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The Bad Lord Byron

British Isles Genealogy | Chapters From the Family Chest
 

Through the coronet of Byron dates only from the time of the Civil Wars, yet the Byron family can boast of a noble descent, which they can trace back at least as far as the Conquest, when they were already the owners of extensive lands in Yorkshire. As they had not often to write their names, they figure as Birons and Burons, and even as Burrons, so little attention at that time was paid to orthography. They were probably greater adepts with the sword than with the pen; and they kept such state in their Castle of Horseley, or Horeston, that they became famous throughout the length and breadth of the land for hospitality.
     At the time of the Doomsday Survey, Ralph de Buron appears to have held divers manors in Notts and Derbyshire, as well as in his own more northern county; and Burke tells us how his grandson Hugo, retiring in middle life from secular affairs, from a feudal baron became a professional monk, and died at the hermitage of Kersal, belonging to the great priory of Lepton. He left, however, a son, whose descendant, marrying a Nottinghamshire heiress, appears to have increased the wealth of the house; and lair grandson, John Byron, received the honor of knighthood from Henry VII. in reward of his valor at the battle of Bosworth Field.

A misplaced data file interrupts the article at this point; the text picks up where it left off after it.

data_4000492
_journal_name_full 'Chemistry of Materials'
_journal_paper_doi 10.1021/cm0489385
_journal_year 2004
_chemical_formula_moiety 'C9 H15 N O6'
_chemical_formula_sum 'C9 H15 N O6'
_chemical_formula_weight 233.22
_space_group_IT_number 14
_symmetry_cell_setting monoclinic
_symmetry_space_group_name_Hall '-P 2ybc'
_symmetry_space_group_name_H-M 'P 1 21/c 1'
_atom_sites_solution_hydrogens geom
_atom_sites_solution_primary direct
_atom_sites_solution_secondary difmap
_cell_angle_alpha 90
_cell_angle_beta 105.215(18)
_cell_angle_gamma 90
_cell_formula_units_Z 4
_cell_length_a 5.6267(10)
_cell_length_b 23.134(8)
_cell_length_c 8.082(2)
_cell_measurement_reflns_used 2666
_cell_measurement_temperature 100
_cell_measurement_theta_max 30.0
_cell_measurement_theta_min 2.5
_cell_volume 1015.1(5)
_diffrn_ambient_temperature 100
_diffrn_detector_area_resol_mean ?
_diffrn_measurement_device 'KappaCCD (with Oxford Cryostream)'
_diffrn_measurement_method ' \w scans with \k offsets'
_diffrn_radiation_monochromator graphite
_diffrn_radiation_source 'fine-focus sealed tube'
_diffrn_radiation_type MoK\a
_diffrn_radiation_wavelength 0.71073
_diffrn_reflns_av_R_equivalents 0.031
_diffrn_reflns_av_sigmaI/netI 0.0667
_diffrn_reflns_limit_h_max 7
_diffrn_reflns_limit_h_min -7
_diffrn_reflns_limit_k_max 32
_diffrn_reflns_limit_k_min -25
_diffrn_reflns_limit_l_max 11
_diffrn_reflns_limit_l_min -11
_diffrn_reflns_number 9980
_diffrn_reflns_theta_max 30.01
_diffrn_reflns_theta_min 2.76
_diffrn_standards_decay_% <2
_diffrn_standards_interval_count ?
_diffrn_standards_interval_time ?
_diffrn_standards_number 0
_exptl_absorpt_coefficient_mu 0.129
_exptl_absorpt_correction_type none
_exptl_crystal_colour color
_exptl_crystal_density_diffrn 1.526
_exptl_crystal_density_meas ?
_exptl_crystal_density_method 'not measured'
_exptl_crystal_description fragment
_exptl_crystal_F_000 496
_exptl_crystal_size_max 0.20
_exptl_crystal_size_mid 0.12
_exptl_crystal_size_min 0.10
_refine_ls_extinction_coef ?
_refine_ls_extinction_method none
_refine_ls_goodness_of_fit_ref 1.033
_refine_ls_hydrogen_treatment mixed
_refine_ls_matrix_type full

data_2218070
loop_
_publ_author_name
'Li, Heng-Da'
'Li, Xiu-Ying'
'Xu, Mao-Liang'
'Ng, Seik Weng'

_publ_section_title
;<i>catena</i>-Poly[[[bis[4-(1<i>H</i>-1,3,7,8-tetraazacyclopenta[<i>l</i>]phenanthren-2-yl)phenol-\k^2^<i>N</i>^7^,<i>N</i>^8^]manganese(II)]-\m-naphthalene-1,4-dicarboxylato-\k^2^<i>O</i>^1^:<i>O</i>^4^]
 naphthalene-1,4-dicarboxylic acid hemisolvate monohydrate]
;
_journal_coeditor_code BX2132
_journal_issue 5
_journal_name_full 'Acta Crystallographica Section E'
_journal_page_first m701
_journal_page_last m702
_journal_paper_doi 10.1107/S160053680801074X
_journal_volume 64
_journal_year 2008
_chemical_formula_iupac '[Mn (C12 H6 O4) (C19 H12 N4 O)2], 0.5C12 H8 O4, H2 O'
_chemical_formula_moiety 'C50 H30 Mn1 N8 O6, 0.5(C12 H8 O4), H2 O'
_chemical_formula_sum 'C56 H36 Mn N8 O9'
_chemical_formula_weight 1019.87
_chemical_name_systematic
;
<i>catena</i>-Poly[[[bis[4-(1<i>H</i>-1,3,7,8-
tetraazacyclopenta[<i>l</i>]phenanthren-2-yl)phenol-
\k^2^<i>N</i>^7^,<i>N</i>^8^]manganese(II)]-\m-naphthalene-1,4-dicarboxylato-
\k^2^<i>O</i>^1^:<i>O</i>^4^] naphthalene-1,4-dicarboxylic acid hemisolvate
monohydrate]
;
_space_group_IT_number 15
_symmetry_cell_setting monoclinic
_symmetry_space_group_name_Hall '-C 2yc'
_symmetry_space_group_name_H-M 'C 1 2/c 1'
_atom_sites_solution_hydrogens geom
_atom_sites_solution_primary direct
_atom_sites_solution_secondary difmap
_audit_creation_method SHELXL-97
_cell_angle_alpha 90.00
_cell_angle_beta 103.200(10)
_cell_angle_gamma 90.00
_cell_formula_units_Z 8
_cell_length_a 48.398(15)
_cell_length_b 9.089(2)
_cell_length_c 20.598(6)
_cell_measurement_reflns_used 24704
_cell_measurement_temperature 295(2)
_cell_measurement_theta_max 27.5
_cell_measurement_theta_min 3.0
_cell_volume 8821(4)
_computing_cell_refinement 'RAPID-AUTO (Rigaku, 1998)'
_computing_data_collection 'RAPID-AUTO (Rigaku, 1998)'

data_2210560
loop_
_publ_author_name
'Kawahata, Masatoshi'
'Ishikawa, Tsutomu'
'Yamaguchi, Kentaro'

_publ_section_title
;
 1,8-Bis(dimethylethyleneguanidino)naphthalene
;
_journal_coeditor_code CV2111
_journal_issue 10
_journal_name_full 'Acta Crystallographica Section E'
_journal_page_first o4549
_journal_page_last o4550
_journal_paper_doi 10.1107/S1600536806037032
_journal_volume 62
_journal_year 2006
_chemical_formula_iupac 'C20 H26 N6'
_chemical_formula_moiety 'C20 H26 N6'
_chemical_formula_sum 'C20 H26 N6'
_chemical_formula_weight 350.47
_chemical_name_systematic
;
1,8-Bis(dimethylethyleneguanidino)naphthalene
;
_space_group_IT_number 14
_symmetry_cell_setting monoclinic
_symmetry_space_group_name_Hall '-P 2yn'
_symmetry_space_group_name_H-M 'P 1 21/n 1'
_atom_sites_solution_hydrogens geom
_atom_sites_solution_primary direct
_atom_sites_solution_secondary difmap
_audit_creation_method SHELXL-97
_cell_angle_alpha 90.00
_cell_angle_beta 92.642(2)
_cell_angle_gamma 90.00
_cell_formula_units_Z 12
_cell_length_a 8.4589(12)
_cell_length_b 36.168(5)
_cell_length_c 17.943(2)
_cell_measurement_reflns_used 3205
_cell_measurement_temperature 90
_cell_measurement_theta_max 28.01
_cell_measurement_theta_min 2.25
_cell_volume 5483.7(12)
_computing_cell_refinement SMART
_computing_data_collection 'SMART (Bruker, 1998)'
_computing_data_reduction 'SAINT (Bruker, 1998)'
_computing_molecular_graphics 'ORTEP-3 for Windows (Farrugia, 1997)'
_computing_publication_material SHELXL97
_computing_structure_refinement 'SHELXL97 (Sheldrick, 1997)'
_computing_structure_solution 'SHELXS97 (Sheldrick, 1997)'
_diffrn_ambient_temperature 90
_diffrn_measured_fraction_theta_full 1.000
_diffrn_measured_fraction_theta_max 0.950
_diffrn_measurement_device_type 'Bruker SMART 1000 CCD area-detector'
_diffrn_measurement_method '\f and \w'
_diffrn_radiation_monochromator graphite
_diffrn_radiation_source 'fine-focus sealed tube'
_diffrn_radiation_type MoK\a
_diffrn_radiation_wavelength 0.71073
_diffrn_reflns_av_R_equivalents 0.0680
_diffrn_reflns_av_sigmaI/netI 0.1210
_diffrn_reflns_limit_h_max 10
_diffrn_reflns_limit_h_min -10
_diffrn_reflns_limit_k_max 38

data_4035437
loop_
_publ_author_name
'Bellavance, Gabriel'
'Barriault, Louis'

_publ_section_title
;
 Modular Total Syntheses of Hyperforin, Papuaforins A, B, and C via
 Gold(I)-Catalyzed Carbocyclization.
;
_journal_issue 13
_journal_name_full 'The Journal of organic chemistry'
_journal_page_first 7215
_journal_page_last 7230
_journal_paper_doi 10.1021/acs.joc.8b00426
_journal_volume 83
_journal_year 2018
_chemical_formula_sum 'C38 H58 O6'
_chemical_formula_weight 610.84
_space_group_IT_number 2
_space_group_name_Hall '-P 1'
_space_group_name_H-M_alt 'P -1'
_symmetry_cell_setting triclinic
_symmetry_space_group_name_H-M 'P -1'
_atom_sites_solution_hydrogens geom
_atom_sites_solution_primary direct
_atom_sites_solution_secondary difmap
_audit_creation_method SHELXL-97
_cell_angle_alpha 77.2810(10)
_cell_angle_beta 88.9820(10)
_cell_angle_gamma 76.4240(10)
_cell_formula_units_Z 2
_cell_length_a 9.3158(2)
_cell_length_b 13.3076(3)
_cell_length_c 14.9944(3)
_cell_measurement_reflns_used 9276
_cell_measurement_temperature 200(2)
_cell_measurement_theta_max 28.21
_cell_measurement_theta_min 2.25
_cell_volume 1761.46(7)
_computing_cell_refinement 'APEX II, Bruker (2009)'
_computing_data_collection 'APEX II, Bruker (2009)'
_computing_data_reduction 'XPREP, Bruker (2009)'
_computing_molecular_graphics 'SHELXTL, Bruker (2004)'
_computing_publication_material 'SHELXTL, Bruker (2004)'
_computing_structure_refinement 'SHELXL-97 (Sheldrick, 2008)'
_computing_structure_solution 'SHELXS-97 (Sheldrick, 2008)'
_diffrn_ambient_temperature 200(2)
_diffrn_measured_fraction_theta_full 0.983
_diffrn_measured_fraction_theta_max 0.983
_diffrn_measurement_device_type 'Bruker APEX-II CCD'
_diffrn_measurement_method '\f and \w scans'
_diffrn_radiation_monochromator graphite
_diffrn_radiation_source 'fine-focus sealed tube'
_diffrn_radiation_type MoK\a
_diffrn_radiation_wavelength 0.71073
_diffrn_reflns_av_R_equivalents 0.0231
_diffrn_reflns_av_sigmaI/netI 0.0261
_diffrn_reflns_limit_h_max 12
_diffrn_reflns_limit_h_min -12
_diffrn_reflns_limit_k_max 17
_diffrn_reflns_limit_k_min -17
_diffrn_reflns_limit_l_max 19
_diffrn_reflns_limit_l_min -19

We pass from him over four generations, and come upon yet another Sir John Byron, Knight of the Bath, whose seven sons all either died or bled on the battlefield in support of the cause of royalty. His eldest son, another Sir John, was in command of the reserve corps at the battle of Edge Hill, and was the leader of the attack which at Roundaway Down routed Waller and the other Roundheads, and forced what Lord Clarendon calls the I impenetrable' regiment of Sir Arthur Hazlerig's cuirassiers to save themselves by flight. Sir John was raised to the peerage in reward of these services in 1643, and his brother and successor held the castles of Newark and of Appleby for the king. One of his great grandsons was the celebrated admiral Byron, who as a midshipman sailing on board the Wager round the world, under the flag of Lord Anson, was cast away on a desert island, where he endured great hardships for five years, but at last was rescued and returned to England. He lived to become an admiral, and was the grandfather of the poet George Gordon Byron, who has twined the bay leaves with his ancestral laurels, and has immortalized by his pen a name already well known to history.